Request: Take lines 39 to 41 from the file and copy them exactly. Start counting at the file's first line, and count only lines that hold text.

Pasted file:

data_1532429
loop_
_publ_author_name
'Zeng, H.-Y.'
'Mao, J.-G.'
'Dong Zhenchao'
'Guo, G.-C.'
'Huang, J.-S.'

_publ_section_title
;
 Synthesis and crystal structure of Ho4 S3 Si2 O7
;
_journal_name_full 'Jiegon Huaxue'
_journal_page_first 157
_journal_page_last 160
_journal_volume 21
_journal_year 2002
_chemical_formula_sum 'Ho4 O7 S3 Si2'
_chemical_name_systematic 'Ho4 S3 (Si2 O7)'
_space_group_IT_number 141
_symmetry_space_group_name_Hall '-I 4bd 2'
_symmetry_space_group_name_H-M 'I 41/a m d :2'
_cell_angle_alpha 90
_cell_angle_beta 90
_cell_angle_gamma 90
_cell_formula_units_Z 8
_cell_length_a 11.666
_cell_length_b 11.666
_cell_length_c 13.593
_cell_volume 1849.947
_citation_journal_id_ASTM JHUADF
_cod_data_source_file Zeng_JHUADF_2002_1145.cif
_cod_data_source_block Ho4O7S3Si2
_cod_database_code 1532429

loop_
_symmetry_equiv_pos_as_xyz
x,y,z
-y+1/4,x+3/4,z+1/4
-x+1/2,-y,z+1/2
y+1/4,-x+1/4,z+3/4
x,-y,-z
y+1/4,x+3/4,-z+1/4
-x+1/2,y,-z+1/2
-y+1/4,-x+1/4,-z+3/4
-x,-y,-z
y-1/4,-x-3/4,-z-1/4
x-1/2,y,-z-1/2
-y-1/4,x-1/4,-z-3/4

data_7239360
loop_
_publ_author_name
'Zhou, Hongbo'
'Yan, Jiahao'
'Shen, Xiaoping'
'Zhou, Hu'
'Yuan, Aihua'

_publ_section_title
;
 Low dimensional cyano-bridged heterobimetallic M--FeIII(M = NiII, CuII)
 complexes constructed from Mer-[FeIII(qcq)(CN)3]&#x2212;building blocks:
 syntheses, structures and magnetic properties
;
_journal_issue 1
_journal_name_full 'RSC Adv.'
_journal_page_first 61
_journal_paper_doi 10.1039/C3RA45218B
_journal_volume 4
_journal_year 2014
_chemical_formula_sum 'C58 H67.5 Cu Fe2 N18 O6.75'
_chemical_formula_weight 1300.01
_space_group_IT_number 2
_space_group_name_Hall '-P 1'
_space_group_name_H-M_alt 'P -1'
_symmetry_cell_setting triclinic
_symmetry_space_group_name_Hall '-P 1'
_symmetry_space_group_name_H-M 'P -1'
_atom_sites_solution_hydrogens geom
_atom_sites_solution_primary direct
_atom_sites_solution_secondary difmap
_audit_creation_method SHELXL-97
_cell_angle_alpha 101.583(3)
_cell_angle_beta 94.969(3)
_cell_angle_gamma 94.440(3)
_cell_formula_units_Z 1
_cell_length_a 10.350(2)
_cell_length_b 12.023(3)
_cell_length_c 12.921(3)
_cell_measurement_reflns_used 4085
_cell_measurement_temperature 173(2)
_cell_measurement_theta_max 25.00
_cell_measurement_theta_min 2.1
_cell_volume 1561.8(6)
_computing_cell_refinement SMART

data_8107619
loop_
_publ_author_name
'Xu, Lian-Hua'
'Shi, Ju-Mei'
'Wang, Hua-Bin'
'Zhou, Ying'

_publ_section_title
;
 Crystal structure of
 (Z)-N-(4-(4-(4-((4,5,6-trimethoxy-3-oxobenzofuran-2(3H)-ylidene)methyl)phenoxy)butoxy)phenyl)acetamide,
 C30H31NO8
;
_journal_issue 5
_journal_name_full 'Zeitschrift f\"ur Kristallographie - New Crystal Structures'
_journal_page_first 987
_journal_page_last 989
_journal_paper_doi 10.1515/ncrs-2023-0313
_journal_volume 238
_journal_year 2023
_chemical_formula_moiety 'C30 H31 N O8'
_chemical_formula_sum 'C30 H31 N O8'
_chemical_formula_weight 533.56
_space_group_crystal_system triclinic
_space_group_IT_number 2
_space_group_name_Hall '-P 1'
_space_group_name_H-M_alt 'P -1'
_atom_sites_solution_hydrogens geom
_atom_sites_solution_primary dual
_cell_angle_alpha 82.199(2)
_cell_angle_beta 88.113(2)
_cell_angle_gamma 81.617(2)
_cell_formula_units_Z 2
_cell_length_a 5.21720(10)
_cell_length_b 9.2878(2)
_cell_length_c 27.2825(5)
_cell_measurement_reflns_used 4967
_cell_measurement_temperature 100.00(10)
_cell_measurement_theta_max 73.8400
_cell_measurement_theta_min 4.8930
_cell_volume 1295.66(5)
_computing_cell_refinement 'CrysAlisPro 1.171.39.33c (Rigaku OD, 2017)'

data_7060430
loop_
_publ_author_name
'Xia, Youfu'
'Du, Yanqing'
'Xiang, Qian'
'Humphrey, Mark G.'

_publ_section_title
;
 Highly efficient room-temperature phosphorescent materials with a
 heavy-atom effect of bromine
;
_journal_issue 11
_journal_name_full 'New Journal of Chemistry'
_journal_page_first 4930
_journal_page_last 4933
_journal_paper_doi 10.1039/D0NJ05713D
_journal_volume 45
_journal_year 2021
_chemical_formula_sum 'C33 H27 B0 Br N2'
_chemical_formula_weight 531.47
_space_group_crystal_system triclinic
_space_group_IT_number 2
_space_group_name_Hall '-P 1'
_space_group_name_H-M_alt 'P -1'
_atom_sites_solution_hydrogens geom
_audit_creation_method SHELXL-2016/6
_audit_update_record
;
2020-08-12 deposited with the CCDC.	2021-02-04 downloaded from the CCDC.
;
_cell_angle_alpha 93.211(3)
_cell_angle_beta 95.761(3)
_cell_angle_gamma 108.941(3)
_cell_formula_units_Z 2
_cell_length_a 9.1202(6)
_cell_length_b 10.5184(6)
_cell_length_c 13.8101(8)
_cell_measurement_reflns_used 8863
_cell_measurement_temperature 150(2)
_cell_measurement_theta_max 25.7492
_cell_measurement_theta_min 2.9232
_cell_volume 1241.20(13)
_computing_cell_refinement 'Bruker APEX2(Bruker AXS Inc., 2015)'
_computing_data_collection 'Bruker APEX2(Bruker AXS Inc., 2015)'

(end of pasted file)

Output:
-x+1/2,-y,z+1/2
y+1/4,-x+1/4,z+3/4
x,-y,-z